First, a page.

Thursday, March 24, 2011

EPTAS after ch. 1 and 2

After reading Chapter 1, what are some surprises or comments you have on how doctors really diagnose patients? Did you find the reading interesting? Scary? Reassuring? Please share your thoughts.

After reading Chapter 2, how did Dr. Fitzgerald go about determining her diagnosis? What mistake did she make? Why do you think happened? Was this a realistic scenario?

Alternative chapter 2 prompt:

At the end of chapter 2, we hear about a new program for Yale's students on their first day, and Dr. Angoff mentions a bridge of education. Please reflect on these questions:
  1. How is your College Prep education changing you? What bridge are you crossing now?
  2. How do you expect your university experience will change you? How is that bridge similar and different to the one you are crossing now? Which is more significant?
  3. What important aspects of you do you want to hold onto?
  4. As you think about potential careers, are there others (besides medicine) that cause a similar division between the practitioners and those they serve?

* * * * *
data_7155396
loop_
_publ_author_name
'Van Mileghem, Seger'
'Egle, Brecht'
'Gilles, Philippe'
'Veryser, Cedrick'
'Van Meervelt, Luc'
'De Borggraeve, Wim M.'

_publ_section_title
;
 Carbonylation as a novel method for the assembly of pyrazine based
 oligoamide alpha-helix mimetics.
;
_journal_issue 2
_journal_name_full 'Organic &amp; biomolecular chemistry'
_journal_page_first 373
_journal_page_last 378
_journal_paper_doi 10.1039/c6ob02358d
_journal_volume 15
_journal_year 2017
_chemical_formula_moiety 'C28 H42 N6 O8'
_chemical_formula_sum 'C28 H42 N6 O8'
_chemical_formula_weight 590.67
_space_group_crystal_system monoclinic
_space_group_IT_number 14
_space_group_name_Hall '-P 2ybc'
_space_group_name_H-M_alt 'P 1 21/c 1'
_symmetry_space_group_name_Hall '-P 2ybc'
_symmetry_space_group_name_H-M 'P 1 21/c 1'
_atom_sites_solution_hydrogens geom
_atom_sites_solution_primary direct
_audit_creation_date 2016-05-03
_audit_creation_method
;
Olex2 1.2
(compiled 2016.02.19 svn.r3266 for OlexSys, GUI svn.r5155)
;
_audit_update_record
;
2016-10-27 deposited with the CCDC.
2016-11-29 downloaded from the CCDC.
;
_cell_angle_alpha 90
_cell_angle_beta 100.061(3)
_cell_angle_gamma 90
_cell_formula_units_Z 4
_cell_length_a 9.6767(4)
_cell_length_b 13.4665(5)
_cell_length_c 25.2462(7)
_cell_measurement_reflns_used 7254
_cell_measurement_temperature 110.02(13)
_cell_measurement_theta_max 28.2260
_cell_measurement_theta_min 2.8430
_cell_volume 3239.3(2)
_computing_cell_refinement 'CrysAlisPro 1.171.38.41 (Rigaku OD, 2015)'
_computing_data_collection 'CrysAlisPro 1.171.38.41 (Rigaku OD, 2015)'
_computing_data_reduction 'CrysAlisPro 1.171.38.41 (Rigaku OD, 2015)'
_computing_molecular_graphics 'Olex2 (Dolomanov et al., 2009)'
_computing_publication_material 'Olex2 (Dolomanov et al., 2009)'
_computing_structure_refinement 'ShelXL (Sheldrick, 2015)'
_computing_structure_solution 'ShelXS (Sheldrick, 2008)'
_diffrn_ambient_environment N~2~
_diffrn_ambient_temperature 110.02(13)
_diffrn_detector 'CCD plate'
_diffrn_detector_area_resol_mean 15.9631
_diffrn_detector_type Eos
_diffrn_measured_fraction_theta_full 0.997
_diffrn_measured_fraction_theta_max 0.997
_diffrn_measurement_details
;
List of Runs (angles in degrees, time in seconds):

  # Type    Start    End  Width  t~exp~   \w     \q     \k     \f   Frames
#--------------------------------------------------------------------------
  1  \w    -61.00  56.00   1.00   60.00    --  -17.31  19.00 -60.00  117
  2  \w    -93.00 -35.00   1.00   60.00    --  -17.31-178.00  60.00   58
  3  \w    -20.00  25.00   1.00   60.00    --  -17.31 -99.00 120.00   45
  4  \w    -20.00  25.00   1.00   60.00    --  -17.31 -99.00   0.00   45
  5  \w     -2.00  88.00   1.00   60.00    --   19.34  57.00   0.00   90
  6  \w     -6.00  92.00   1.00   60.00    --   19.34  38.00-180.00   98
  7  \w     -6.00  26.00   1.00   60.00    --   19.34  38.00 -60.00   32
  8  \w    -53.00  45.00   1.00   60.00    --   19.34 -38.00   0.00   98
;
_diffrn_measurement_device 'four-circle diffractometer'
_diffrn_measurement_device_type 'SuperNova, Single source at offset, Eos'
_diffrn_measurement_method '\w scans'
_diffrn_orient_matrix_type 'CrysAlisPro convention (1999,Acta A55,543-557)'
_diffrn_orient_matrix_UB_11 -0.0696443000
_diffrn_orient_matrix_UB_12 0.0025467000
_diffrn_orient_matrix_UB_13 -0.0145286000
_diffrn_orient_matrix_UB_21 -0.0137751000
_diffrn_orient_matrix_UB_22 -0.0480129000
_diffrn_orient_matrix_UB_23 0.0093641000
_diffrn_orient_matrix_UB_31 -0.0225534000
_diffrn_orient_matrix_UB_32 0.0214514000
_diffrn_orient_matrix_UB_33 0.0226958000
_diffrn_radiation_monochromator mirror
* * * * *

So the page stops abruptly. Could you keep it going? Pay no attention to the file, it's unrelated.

5. What are the costs & benefits of these divisions?


  1. After reading about the questioning/diagnostic process in the first chapter, I actually wasn’t that surprised. It does make sense to have a few basic questions that cover wide ground, for efficiency’s sake, and as alarming as the perfunctory nature of this process is, it also makes sense that some people limit the element of human interaction as much as possible. This section was not very promising or heartening, but on a personal level, it simply made me more aware of how important it is to give the doctor the full story and not allow oneself to become a list of basic symptoms and yes or no questions.
    What really struck me about this chapter was the first patient (Maria Rogers) and her total denial of her condition. The author portrayed this as being the doctor’s fault for not “creating a story” (as the second doctor did) and relating to the patient’s life, but I thought that was unfair. Sometimes, no matter how understanding or compassionate the doctor is, there will probably be an impossible, inconvincible patient, and blaming the person delivering the news to that patient is pointless.